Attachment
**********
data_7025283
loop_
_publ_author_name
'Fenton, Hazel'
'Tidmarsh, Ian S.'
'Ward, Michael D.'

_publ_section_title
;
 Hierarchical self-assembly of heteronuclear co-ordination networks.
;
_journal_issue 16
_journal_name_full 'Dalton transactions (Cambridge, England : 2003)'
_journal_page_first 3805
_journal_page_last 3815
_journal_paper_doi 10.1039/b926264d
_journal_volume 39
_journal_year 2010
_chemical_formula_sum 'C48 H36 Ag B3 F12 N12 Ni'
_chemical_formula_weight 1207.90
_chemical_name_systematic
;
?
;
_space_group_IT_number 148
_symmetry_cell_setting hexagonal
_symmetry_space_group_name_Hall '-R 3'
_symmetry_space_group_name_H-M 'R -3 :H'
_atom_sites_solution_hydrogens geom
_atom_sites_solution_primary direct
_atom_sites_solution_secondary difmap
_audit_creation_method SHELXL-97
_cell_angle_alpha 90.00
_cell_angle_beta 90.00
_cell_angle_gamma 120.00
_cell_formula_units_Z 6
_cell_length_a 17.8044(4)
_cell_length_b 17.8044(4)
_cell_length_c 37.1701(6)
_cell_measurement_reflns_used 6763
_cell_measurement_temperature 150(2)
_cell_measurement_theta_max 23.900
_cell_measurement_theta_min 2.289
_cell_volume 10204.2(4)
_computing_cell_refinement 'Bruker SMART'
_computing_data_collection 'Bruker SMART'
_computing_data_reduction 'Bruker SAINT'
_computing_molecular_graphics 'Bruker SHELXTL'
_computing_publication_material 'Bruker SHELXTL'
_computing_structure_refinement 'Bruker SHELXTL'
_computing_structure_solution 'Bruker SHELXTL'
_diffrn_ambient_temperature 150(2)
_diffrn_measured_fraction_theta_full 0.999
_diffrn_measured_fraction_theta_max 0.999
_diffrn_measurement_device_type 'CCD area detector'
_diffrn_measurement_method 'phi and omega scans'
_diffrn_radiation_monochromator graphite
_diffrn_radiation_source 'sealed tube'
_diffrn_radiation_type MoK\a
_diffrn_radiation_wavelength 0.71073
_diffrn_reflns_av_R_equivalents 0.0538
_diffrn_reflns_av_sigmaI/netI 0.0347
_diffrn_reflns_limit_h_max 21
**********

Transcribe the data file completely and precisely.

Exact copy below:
data_7025283
loop_
_publ_author_name
'Fenton, Hazel'
'Tidmarsh, Ian S.'
'Ward, Michael D.'

_publ_section_title
;
 Hierarchical self-assembly of heteronuclear co-ordination networks.
;
_journal_issue 16
_journal_name_full 'Dalton transactions (Cambridge, England : 2003)'
_journal_page_first 3805
_journal_page_last 3815
_journal_paper_doi 10.1039/b926264d
_journal_volume 39
_journal_year 2010
_chemical_formula_sum 'C48 H36 Ag B3 F12 N12 Ni'
_chemical_formula_weight 1207.90
_chemical_name_systematic
;
?
;
_space_group_IT_number 148
_symmetry_cell_setting hexagonal
_symmetry_space_group_name_Hall '-R 3'
_symmetry_space_group_name_H-M 'R -3 :H'
_atom_sites_solution_hydrogens geom
_atom_sites_solution_primary direct
_atom_sites_solution_secondary difmap
_audit_creation_method SHELXL-97
_cell_angle_alpha 90.00
_cell_angle_beta 90.00
_cell_angle_gamma 120.00
_cell_formula_units_Z 6
_cell_length_a 17.8044(4)
_cell_length_b 17.8044(4)
_cell_length_c 37.1701(6)
_cell_measurement_reflns_used 6763
_cell_measurement_temperature 150(2)
_cell_measurement_theta_max 23.900
_cell_measurement_theta_min 2.289
_cell_volume 10204.2(4)
_computing_cell_refinement 'Bruker SMART'
_computing_data_collection 'Bruker SMART'
_computing_data_reduction 'Bruker SAINT'
_computing_molecular_graphics 'Bruker SHELXTL'
_computing_publication_material 'Bruker SHELXTL'
_computing_structure_refinement 'Bruker SHELXTL'
_computing_structure_solution 'Bruker SHELXTL'
_diffrn_ambient_temperature 150(2)
_diffrn_measured_fraction_theta_full 0.999
_diffrn_measured_fraction_theta_max 0.999
_diffrn_measurement_device_type 'CCD area detector'
_diffrn_measurement_method 'phi and omega scans'
_diffrn_radiation_monochromator graphite
_diffrn_radiation_source 'sealed tube'
_diffrn_radiation_type MoK\a
_diffrn_radiation_wavelength 0.71073
_diffrn_reflns_av_R_equivalents 0.0538
_diffrn_reflns_av_sigmaI/netI 0.0347
_diffrn_reflns_limit_h_max 21